Marketing Resources

We’ve built a lot of websites for family lawyers and have seen hundreds if not thousands of family law firms’ websites. These are some of the common mistakes we’ve seen:

The website does not deliver on the business objectives.

Far too often, a webmaster designs a website without understanding what exactly the intention and purpose of the site are.

Before your site is designed, your webmaster should have a business strategy discussion with you, so they can understand what your objectives are and recommend the best way to accomplish them. Is the main purpose of your site to generate leads or to close the deal when someone is referred to you? What is the main message you want to convey that will distinguish you from other family lawyers? And where will you put that message? Should your site be a resource to generate repeat traffic, and how will you accomplish that?

When you are asked to evaluate a site, it should be based on how well the site delivers on these objectives, not just on whether you like the look of it or not. (top)

The site is all about the law firm and its lawyers.

Contrary to common belief, the website is not about your law firm; it is about serving the interests of the visitors or the prospects whom you want to turn into clients. So a site that keeps saying how great your firm is or how great your lawyers are is weaker than a site that speaks to the clients’ needs and the benefits your firm brings to satisfy those needs.

Have you heard why Paris lost its bid for the 2012 Olympic Games to London? One theory is that Paris’s bid was all about Paris (how Paris loves and wants the Games, how great Paris is). London’s bid was about using the power of the Games to inspire change. London 2012 will create an Olympics for everyone: it will touch people as it has never done before, stimulating people to try new things and reassess what we are all capable of.

If your bio is full of initials and all the titles you have accumulated, help the visitors understand how these titles could be relevant to them. For example, if you are a SuperLawyer, explain what that is, how you got it, and how it will help your clients.

And how many pictures of your boardroom, or your office building, do you think visitors to your website (who are going through a divorce) are really interested in seeing? (top)

The website address does not belong to the law firm.

Some lawyers’ websites have addresses like this: or If you have one of these, you do not have your own domain name. Your website domain name or URL is as important as your firm name, so make sure you have one to call your own, so you can take it with you if you decide to move the hosting of your site to another company.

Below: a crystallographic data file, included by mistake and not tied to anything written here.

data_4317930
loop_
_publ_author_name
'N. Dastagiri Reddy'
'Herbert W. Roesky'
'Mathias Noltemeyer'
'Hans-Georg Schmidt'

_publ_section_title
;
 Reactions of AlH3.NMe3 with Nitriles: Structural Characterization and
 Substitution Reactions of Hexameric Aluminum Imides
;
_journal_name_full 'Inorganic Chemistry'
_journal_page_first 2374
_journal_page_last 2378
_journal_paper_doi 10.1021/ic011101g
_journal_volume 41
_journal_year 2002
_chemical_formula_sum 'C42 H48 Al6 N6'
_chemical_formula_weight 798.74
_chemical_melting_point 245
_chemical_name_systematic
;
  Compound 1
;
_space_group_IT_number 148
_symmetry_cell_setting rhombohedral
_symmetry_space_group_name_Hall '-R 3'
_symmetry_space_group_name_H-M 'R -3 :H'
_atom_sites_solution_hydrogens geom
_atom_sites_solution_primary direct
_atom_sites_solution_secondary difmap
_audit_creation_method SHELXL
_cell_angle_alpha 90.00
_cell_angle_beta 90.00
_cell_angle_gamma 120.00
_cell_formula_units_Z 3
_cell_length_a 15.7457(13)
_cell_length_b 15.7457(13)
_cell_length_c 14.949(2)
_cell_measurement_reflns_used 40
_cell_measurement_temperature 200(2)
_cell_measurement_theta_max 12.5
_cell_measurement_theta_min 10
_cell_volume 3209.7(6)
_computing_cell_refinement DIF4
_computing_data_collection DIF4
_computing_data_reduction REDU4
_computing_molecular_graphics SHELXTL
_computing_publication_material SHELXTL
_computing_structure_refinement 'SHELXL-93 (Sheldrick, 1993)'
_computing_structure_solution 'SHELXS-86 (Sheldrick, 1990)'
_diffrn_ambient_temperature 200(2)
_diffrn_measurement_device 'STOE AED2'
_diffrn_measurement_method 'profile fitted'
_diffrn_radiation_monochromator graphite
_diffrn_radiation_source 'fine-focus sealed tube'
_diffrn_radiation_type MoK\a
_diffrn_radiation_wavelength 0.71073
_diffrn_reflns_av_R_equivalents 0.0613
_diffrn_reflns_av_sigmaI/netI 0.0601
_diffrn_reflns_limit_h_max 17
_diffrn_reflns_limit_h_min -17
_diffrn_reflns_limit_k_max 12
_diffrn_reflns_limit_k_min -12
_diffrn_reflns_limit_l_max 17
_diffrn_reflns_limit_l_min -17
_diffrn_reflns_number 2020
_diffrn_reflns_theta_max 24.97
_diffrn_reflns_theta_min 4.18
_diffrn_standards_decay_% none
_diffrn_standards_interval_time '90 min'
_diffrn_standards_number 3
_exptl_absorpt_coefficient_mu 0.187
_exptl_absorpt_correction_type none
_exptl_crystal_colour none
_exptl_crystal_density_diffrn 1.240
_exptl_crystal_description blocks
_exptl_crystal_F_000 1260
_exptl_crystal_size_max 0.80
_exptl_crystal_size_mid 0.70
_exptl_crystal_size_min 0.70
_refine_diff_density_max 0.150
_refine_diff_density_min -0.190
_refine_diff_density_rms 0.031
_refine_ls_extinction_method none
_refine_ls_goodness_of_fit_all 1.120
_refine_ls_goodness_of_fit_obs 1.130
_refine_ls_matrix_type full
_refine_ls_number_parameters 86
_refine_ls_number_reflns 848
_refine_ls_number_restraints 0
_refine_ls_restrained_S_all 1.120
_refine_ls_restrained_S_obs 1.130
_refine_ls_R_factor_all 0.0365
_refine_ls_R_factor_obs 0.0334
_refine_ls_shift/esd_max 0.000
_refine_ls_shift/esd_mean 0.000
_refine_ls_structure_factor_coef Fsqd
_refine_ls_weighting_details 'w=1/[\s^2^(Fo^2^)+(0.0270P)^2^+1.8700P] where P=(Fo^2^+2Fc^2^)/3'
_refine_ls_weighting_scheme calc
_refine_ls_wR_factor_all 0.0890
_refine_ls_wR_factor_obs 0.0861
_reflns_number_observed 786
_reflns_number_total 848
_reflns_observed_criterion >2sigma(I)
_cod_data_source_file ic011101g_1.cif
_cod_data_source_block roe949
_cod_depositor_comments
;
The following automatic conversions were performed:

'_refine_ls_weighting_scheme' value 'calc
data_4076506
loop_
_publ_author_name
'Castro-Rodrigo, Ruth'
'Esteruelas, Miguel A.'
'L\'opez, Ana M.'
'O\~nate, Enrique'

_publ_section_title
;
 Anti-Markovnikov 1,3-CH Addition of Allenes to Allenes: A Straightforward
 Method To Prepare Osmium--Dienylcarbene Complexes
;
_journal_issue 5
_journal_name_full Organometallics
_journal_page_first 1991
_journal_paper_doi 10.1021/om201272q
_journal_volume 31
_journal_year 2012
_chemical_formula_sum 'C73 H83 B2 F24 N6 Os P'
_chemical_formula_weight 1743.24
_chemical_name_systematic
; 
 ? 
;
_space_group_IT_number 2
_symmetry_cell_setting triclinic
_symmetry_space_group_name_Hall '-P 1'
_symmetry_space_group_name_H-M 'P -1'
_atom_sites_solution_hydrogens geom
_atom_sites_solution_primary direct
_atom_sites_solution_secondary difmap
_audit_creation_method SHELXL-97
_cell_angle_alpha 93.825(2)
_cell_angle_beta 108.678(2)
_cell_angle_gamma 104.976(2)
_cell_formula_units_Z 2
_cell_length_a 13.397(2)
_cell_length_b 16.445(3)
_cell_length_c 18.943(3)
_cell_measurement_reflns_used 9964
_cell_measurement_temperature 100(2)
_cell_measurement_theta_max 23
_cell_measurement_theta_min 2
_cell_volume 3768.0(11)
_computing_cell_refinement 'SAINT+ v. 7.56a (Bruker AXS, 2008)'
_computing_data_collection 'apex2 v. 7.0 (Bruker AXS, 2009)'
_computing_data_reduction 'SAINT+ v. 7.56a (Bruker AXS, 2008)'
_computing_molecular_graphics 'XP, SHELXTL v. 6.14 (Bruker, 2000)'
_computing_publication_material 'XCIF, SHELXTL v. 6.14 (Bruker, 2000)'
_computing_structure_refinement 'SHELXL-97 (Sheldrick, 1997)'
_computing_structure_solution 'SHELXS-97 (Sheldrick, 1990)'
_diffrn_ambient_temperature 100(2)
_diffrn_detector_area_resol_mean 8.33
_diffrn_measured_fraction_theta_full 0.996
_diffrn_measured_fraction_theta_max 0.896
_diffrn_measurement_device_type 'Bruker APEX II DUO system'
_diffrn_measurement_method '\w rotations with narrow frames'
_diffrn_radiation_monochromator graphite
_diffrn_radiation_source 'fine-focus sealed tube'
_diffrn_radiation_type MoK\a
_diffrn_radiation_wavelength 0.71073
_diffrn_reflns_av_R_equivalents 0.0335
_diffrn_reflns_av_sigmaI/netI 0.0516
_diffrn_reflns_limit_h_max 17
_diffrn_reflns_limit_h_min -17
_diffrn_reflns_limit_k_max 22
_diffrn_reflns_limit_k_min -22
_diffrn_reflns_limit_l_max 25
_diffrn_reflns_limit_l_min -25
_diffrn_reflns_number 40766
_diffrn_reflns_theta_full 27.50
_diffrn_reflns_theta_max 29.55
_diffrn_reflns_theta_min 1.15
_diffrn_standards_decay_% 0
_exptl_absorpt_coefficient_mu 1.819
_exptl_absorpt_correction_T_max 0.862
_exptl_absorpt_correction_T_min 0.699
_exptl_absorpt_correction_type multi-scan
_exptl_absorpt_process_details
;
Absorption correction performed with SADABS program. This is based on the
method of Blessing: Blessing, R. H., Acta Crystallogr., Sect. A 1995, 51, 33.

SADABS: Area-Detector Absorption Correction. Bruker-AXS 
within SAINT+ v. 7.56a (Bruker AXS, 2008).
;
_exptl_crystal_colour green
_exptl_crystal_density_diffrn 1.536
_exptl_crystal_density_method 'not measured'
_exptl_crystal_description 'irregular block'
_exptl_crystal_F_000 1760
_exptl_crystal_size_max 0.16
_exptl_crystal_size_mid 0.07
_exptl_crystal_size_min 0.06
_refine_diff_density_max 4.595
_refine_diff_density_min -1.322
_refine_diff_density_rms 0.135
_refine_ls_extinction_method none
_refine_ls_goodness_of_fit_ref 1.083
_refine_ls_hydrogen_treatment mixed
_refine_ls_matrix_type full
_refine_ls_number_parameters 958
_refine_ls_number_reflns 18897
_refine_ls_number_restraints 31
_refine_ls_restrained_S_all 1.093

Isn’t it simpler to tell someone your domain name is And when you have your own domain name, you can have your own e-mail account that ends with your domain name, such as This e-mail address is much more professional than And every time you give out your e-mail address, you will be promoting your website address.

More importantly, you can consider having a domain name with a keyword, such as “divorce” or “lawyer”, in it. (top)

The firm doesn’t own the site design – and they don’t know it.

We’ve had clients who wanted to move their websites but were told they could not do it because they didn’t own the site design – it was built using a template.

There is nothing wrong with having a site built using a template. Just make sure you know that up front and know you cannot take your site with you. If you don’t have your own website address as discussed under #3, check and see if you own your site design. (top)

The firm is paying too much.

You are paying too much if you paid thousands of dollars to have a simple website built using a template; if you pay hundreds of dollars every month just to have your site hosted; if your site has no content; or if your site is poorly organized, poorly designed, poorly written, and not search-engine-friendly. (top)

The design is not visitor friendly.

Your site design isn’t user friendly if the visitor can’t tell where they should go to get what they want immediately – that the navigation buttons are not self-explanatory or that they are laid out differently from page to page.

Your site may look great on the big screen in your office, but have you checked out how it looks on the small screen of a laptop?

Your design isn’t user friendly if the pictures take up half the screen so that the visitor has to scroll before they can get to the information they want. Those impressive big pictures can become so annoying that your visitors may leave and go to another site. Surfers are impatient. Aren’t you?

Speaking of surfers being impatient, have you seen a site with a flash introduction that you couldn’t wait to skip? Or a site with pictures and letters that wouldn’t stop moving or takes “forever” to load? Or a site where certain parts didn’t display because of the Firewall? If you can keep your site simple, you don’t have to worry about these issues. (top)